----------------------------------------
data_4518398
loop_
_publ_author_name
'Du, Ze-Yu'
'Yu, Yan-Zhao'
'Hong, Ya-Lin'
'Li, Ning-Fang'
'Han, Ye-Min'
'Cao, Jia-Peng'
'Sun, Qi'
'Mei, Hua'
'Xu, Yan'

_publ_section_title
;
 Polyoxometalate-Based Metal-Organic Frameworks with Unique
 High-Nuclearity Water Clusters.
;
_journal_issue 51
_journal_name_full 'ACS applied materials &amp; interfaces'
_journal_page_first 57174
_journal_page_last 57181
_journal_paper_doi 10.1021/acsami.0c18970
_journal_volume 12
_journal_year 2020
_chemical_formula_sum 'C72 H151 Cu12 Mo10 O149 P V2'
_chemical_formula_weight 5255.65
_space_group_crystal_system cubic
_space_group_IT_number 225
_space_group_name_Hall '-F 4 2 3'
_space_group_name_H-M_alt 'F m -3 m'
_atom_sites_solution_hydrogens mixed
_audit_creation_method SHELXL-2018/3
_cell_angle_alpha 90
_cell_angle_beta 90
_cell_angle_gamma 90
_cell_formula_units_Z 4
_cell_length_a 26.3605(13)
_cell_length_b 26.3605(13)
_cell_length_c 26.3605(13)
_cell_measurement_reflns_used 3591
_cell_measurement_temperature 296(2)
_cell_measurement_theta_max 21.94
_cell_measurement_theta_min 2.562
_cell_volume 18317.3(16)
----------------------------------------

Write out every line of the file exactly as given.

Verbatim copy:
data_4518398
loop_
_publ_author_name
'Du, Ze-Yu'
'Yu, Yan-Zhao'
'Hong, Ya-Lin'
'Li, Ning-Fang'
'Han, Ye-Min'
'Cao, Jia-Peng'
'Sun, Qi'
'Mei, Hua'
'Xu, Yan'

_publ_section_title
;
 Polyoxometalate-Based Metal-Organic Frameworks with Unique
 High-Nuclearity Water Clusters.
;
_journal_issue 51
_journal_name_full 'ACS applied materials &amp; interfaces'
_journal_page_first 57174
_journal_page_last 57181
_journal_paper_doi 10.1021/acsami.0c18970
_journal_volume 12
_journal_year 2020
_chemical_formula_sum 'C72 H151 Cu12 Mo10 O149 P V2'
_chemical_formula_weight 5255.65
_space_group_crystal_system cubic
_space_group_IT_number 225
_space_group_name_Hall '-F 4 2 3'
_space_group_name_H-M_alt 'F m -3 m'
_atom_sites_solution_hydrogens mixed
_audit_creation_method SHELXL-2018/3
_cell_angle_alpha 90
_cell_angle_beta 90
_cell_angle_gamma 90
_cell_formula_units_Z 4
_cell_length_a 26.3605(13)
_cell_length_b 26.3605(13)
_cell_length_c 26.3605(13)
_cell_measurement_reflns_used 3591
_cell_measurement_temperature 296(2)
_cell_measurement_theta_max 21.94
_cell_measurement_theta_min 2.562
_cell_volume 18317.3(16)